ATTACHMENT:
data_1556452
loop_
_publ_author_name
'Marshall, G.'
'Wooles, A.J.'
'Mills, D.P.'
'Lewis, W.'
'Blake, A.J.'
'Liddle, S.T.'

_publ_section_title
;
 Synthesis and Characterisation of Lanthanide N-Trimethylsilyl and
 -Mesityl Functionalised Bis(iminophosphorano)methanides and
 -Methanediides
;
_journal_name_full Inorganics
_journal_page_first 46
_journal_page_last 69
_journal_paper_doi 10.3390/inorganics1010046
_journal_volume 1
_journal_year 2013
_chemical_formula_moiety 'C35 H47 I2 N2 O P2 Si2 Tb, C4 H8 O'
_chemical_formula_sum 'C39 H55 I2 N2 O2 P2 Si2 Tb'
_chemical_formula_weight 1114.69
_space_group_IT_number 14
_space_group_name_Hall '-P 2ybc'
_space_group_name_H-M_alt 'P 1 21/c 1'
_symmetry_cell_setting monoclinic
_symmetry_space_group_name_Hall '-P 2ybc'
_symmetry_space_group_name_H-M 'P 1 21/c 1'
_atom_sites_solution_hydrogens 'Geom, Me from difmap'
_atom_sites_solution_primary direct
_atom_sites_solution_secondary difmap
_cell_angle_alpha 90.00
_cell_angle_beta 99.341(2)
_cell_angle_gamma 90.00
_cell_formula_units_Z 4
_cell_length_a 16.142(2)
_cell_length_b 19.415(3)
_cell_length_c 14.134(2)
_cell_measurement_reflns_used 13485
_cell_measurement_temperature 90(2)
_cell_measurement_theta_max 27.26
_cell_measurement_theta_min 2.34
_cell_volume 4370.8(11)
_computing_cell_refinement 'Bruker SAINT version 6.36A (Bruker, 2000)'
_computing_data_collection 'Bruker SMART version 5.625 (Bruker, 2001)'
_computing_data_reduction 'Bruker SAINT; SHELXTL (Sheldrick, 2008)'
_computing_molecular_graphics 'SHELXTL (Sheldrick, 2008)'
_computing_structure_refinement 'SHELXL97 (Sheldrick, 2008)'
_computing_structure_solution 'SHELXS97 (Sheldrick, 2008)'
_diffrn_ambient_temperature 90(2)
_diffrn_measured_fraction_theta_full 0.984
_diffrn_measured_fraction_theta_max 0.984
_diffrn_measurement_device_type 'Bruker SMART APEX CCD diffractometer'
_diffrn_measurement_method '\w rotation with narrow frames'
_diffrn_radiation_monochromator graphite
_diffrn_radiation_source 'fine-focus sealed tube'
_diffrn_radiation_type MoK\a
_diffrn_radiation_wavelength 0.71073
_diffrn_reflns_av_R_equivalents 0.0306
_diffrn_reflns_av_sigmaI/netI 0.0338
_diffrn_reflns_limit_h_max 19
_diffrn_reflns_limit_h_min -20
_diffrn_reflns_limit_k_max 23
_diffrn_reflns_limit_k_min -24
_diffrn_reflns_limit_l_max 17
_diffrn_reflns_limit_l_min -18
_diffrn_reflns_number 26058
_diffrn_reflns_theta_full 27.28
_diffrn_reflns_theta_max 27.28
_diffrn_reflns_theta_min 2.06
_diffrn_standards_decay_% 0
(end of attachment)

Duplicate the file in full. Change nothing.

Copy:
data_1556452
loop_
_publ_author_name
'Marshall, G.'
'Wooles, A.J.'
'Mills, D.P.'
'Lewis, W.'
'Blake, A.J.'
'Liddle, S.T.'

_publ_section_title
;
 Synthesis and Characterisation of Lanthanide N-Trimethylsilyl and
 -Mesityl Functionalised Bis(iminophosphorano)methanides and
 -Methanediides
;
_journal_name_full Inorganics
_journal_page_first 46
_journal_page_last 69
_journal_paper_doi 10.3390/inorganics1010046
_journal_volume 1
_journal_year 2013
_chemical_formula_moiety 'C35 H47 I2 N2 O P2 Si2 Tb, C4 H8 O'
_chemical_formula_sum 'C39 H55 I2 N2 O2 P2 Si2 Tb'
_chemical_formula_weight 1114.69
_space_group_IT_number 14
_space_group_name_Hall '-P 2ybc'
_space_group_name_H-M_alt 'P 1 21/c 1'
_symmetry_cell_setting monoclinic
_symmetry_space_group_name_Hall '-P 2ybc'
_symmetry_space_group_name_H-M 'P 1 21/c 1'
_atom_sites_solution_hydrogens 'Geom, Me from difmap'
_atom_sites_solution_primary direct
_atom_sites_solution_secondary difmap
_cell_angle_alpha 90.00
_cell_angle_beta 99.341(2)
_cell_angle_gamma 90.00
_cell_formula_units_Z 4
_cell_length_a 16.142(2)
_cell_length_b 19.415(3)
_cell_length_c 14.134(2)
_cell_measurement_reflns_used 13485
_cell_measurement_temperature 90(2)
_cell_measurement_theta_max 27.26
_cell_measurement_theta_min 2.34
_cell_volume 4370.8(11)
_computing_cell_refinement 'Bruker SAINT version 6.36A (Bruker, 2000)'
_computing_data_collection 'Bruker SMART version 5.625 (Bruker, 2001)'
_computing_data_reduction 'Bruker SAINT; SHELXTL (Sheldrick, 2008)'
_computing_molecular_graphics 'SHELXTL (Sheldrick, 2008)'
_computing_structure_refinement 'SHELXL97 (Sheldrick, 2008)'
_computing_structure_solution 'SHELXS97 (Sheldrick, 2008)'
_diffrn_ambient_temperature 90(2)
_diffrn_measured_fraction_theta_full 0.984
_diffrn_measured_fraction_theta_max 0.984
_diffrn_measurement_device_type 'Bruker SMART APEX CCD diffractometer'
_diffrn_measurement_method '\w rotation with narrow frames'
_diffrn_radiation_monochromator graphite
_diffrn_radiation_source 'fine-focus sealed tube'
_diffrn_radiation_type MoK\a
_diffrn_radiation_wavelength 0.71073
_diffrn_reflns_av_R_equivalents 0.0306
_diffrn_reflns_av_sigmaI/netI 0.0338
_diffrn_reflns_limit_h_max 19
_diffrn_reflns_limit_h_min -20
_diffrn_reflns_limit_k_max 23
_diffrn_reflns_limit_k_min -24
_diffrn_reflns_limit_l_max 17
_diffrn_reflns_limit_l_min -18
_diffrn_reflns_number 26058
_diffrn_reflns_theta_full 27.28
_diffrn_reflns_theta_max 27.28
_diffrn_reflns_theta_min 2.06
_diffrn_standards_decay_% 0